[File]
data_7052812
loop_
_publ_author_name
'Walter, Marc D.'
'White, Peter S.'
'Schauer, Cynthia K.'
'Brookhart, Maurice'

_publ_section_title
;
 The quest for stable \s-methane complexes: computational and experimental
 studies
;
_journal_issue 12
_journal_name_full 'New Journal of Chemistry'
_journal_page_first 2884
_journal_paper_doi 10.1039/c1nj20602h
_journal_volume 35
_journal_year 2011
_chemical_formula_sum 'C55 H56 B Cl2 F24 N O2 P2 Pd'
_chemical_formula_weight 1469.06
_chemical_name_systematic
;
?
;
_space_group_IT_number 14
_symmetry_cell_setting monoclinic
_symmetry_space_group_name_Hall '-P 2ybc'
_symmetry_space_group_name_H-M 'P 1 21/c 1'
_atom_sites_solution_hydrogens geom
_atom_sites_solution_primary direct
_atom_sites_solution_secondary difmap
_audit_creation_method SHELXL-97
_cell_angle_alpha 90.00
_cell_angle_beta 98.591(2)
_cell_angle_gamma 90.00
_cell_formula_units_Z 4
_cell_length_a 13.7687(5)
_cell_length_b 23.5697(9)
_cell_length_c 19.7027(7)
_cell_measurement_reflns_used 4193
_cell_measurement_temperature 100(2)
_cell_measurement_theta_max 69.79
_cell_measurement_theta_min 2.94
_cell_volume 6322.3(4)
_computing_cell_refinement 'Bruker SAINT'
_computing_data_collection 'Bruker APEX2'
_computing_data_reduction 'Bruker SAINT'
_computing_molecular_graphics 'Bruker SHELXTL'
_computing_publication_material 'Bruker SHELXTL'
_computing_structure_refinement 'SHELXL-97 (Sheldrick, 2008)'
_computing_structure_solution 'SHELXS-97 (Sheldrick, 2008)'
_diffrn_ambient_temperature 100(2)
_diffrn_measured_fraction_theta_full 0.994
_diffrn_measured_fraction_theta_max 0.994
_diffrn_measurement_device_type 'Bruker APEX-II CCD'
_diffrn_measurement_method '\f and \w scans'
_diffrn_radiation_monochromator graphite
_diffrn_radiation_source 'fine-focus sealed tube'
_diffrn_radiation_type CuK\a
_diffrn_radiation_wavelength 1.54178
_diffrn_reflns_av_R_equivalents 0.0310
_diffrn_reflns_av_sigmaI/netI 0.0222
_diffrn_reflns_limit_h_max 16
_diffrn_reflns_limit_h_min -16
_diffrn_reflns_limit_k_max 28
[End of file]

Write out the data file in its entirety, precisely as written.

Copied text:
data_7052812
loop_
_publ_author_name
'Walter, Marc D.'
'White, Peter S.'
'Schauer, Cynthia K.'
'Brookhart, Maurice'

_publ_section_title
;
 The quest for stable \s-methane complexes: computational and experimental
 studies
;
_journal_issue 12
_journal_name_full 'New Journal of Chemistry'
_journal_page_first 2884
_journal_paper_doi 10.1039/c1nj20602h
_journal_volume 35
_journal_year 2011
_chemical_formula_sum 'C55 H56 B Cl2 F24 N O2 P2 Pd'
_chemical_formula_weight 1469.06
_chemical_name_systematic
;
?
;
_space_group_IT_number 14
_symmetry_cell_setting monoclinic
_symmetry_space_group_name_Hall '-P 2ybc'
_symmetry_space_group_name_H-M 'P 1 21/c 1'
_atom_sites_solution_hydrogens geom
_atom_sites_solution_primary direct
_atom_sites_solution_secondary difmap
_audit_creation_method SHELXL-97
_cell_angle_alpha 90.00
_cell_angle_beta 98.591(2)
_cell_angle_gamma 90.00
_cell_formula_units_Z 4
_cell_length_a 13.7687(5)
_cell_length_b 23.5697(9)
_cell_length_c 19.7027(7)
_cell_measurement_reflns_used 4193
_cell_measurement_temperature 100(2)
_cell_measurement_theta_max 69.79
_cell_measurement_theta_min 2.94
_cell_volume 6322.3(4)
_computing_cell_refinement 'Bruker SAINT'
_computing_data_collection 'Bruker APEX2'
_computing_data_reduction 'Bruker SAINT'
_computing_molecular_graphics 'Bruker SHELXTL'
_computing_publication_material 'Bruker SHELXTL'
_computing_structure_refinement 'SHELXL-97 (Sheldrick, 2008)'
_computing_structure_solution 'SHELXS-97 (Sheldrick, 2008)'
_diffrn_ambient_temperature 100(2)
_diffrn_measured_fraction_theta_full 0.994
_diffrn_measured_fraction_theta_max 0.994
_diffrn_measurement_device_type 'Bruker APEX-II CCD'
_diffrn_measurement_method '\f and \w scans'
_diffrn_radiation_monochromator graphite
_diffrn_radiation_source 'fine-focus sealed tube'
_diffrn_radiation_type CuK\a
_diffrn_radiation_wavelength 1.54178
_diffrn_reflns_av_R_equivalents 0.0310
_diffrn_reflns_av_sigmaI/netI 0.0222
_diffrn_reflns_limit_h_max 16
_diffrn_reflns_limit_h_min -16
_diffrn_reflns_limit_k_max 28